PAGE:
An exhausted tropical bird that landed unexpectedly in eastern Canada recently has wildlife experts amazed and climatologists predicting more will show up in the north in the coming decades.

The red-billed tropicbird, or phaethon aethereus, was discovered in a driveway in Three Fathom Harbour in eastern Nova Scotia province last week, said Hope Swinimer, director of the Hope for Wildlife Society.

A local man had found the black-and-white striped sea bird with long tail feathers in his driveway. He bathed it, fed it, and brought it to the wildlife refuge, which briefly cared for the bird.

"It was probably swept up in a storm and knocked off course, or carried from its (native) shores of Central and South America to Canada," Swinimer said.

"In the last six or seven years, we've had more and more strange birds wash up on our shores, including a white pelican and a brown pelican, and 75 cuckoo birds last year, usually after big storms," she told AFP.

"It could be due to a change in weather patterns. It certainly appears that it is happening more and more now."

Indeed, bird-watchers throughout eastern Canada have reported an increase in rare bird sightings over the past decade and climatologists say it is linked to an increase in hurricanes and tropical storms reaching the north Atlantic.

"For the past 12 years, it has been a very active tropical storm period in the north Atlantic," said David Phillips, a senior climatologist at Environment Canada.

"For 20 years prior to that, it was considered very quiet, very inactive. But now we're in a period of active hurricane seasons for probably the next 20-25 years."

And these strong winds are picking up tropical birds from their nests in Africa, as well as Central and South America, and dumping them in Canada, he said.

"I've attended birder meetings where people were ooh-ing and ah-ing about the sighting of birds that can only be found in books (in Canada)," Phillips said.

"They're probably the only group of people who look forward to the hurricane season nowadays," he quipped. "They eagerly await the opportunity to see a rare bird show up in their back yard or balcony."

Since 1996, 11 hurricane seasons have been active and two have been quiet.

"Not every year is going to be a humdinger, and of course, two years ago was the grand-daddy of them all with Hurricane Katrina and 28 tropical storms in the north Atlantic," Phillips said.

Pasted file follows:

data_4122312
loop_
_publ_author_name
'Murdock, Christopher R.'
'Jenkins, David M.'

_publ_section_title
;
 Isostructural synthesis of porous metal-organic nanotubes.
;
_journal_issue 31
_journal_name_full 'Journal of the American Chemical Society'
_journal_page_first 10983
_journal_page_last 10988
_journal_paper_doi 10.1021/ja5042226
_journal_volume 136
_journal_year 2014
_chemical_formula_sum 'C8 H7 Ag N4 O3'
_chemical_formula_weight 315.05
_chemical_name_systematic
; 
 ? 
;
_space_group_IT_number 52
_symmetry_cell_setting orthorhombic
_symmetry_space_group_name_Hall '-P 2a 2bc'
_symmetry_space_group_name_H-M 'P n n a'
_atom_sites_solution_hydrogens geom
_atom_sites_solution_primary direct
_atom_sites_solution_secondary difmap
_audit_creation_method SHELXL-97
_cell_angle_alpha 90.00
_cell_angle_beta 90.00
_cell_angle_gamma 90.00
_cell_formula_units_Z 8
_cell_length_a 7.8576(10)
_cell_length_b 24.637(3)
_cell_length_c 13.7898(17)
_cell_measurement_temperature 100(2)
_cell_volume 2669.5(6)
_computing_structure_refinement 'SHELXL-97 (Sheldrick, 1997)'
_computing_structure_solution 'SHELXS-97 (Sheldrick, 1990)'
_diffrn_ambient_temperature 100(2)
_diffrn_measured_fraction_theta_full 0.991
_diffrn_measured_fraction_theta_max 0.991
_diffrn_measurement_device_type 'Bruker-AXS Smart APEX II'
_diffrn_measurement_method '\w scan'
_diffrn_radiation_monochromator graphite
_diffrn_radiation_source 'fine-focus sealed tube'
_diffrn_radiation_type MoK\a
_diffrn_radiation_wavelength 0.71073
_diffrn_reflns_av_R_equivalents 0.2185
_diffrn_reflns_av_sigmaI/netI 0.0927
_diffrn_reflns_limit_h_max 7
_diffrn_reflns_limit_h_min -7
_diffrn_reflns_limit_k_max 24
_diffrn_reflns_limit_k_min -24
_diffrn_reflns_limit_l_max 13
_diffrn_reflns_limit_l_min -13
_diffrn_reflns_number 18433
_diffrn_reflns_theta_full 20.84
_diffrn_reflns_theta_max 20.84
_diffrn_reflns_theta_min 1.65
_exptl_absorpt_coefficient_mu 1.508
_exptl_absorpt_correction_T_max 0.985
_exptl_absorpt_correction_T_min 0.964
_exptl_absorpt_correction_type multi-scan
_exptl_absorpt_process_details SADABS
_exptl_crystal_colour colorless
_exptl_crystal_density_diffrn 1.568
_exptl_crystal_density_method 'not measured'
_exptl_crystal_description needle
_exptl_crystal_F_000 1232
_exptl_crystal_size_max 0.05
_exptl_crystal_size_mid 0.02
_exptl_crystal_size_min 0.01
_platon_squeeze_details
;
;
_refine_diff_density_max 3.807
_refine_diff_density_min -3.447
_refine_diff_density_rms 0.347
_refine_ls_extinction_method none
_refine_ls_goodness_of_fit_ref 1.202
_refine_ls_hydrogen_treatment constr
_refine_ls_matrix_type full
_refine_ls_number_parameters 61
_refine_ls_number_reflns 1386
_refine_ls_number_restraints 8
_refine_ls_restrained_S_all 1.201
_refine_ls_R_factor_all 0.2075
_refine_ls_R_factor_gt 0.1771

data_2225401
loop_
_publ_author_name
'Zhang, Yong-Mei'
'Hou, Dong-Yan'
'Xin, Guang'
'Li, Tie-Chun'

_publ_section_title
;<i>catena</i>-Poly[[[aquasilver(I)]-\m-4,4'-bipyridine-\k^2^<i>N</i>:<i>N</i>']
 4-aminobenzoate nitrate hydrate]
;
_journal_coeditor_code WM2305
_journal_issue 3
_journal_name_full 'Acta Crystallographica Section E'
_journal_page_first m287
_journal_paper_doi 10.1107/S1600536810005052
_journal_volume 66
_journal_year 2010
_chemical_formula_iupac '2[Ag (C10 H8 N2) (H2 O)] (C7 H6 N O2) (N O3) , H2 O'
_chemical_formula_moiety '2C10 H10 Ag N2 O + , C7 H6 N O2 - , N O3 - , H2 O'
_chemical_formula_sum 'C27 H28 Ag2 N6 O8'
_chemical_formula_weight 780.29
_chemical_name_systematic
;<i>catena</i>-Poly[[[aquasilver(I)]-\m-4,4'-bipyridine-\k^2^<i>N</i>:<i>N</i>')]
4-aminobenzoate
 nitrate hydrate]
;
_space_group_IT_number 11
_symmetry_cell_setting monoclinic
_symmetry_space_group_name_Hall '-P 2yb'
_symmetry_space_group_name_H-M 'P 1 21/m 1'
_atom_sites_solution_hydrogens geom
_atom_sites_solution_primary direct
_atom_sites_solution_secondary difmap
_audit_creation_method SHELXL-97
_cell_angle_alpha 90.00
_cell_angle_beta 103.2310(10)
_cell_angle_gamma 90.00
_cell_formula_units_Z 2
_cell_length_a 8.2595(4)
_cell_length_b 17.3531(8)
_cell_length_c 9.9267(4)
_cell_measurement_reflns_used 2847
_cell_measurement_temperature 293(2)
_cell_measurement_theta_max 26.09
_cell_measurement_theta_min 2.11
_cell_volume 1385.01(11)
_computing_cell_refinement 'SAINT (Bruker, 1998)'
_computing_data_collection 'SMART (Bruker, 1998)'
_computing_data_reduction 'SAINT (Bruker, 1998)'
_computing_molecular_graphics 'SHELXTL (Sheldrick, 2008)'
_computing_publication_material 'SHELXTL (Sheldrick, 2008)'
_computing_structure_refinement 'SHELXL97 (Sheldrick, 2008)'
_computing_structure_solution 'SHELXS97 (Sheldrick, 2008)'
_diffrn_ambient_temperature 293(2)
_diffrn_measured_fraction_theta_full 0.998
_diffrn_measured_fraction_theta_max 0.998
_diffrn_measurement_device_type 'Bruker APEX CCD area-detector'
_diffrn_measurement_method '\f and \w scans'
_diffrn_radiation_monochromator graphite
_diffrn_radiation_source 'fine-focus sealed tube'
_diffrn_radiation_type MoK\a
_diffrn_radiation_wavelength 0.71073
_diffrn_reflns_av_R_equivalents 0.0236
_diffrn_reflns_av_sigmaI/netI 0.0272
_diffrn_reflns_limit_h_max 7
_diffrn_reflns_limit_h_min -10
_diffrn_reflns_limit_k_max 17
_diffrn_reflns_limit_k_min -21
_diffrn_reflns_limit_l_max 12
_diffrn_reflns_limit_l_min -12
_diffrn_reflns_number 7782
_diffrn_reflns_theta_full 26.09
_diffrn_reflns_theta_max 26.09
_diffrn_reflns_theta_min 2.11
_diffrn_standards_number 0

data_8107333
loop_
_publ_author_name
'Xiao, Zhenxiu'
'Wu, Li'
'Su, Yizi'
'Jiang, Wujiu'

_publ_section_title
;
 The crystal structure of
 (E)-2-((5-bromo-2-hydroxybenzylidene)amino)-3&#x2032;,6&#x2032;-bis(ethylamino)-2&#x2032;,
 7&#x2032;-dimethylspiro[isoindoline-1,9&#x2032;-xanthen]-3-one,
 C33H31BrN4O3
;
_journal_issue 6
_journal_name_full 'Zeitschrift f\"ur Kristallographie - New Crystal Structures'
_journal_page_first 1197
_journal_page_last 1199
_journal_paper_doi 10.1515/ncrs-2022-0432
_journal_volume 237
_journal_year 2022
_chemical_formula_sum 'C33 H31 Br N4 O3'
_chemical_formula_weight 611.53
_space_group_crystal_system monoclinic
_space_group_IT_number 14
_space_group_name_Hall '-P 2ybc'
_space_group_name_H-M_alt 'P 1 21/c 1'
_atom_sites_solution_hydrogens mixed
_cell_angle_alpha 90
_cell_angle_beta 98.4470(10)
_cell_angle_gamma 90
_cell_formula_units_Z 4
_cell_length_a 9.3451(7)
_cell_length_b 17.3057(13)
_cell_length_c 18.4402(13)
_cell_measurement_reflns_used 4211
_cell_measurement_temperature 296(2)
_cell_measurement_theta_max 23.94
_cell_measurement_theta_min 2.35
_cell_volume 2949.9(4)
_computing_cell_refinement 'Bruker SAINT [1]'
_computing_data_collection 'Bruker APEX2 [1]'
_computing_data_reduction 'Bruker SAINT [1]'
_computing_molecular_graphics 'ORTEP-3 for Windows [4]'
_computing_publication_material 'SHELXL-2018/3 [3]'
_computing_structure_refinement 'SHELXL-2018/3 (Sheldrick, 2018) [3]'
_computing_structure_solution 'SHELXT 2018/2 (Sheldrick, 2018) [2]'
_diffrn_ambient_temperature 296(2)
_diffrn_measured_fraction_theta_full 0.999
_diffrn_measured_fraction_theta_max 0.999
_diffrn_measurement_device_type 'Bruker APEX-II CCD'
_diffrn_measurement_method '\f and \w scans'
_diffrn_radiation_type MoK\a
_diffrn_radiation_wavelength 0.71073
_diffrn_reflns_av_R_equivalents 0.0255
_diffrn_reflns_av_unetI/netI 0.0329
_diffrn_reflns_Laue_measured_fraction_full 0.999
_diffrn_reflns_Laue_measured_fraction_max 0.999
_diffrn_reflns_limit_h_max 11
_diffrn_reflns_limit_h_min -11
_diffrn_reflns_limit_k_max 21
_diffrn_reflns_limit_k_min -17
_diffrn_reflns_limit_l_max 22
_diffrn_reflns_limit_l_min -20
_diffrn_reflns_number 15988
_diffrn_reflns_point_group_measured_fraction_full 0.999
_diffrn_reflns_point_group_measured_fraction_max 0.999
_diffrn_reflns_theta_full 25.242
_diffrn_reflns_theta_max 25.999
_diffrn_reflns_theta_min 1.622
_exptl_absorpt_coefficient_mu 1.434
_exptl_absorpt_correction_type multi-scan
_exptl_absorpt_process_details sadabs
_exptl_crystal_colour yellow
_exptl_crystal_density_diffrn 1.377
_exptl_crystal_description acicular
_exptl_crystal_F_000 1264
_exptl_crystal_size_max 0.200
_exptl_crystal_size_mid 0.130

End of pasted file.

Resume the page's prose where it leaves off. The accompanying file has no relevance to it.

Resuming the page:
"Of course, they don't all reach Canadian soil."

The tropical storms usually begin off the coast of Africa, sweep over to the Gulf of Mexico or southern Caribbean and head north with the jet stream, but usually fizzle out by the time they arrive in the north Atlantic.

Typically, only nine or 10 tropical storms reach the north Atlantic. Of these, six might become hurricanes. There were 12 tropical storms last year.

The average number of storms striking Canada's eastern seaboard, meanwhile, has doubled to three or four in recent years.

As well, the intensity of storms on the east coast of Canada and the United States has skyrocketed with a doubling of the number of major hurricanes (categories three, four and five) during the period.

Scientists continue to debate the basis for the phenomena, with some pointing to global warming while others insist the storms are cyclical.

"The general feeling is that when you warm up the world and ocean temperatures rise, more of these storms are going to turn into hurricanes and stay together longer, traveling further north," Phillips said.

"The jury is still out (on the cause)," he said. "But, we know we're in the middle of an active period that could last another two decades."

The Hope for Wildlife Society released the white pelican, hoping it would find its own way home, and flew its other feathered guests to a Florida rehabilitation center aboard commercial jets, for eventual release.

The red-billed tropicbird and half of the cuckoos, however, like many of the tropical birds landing in Canada, did not survive, Swinimer said.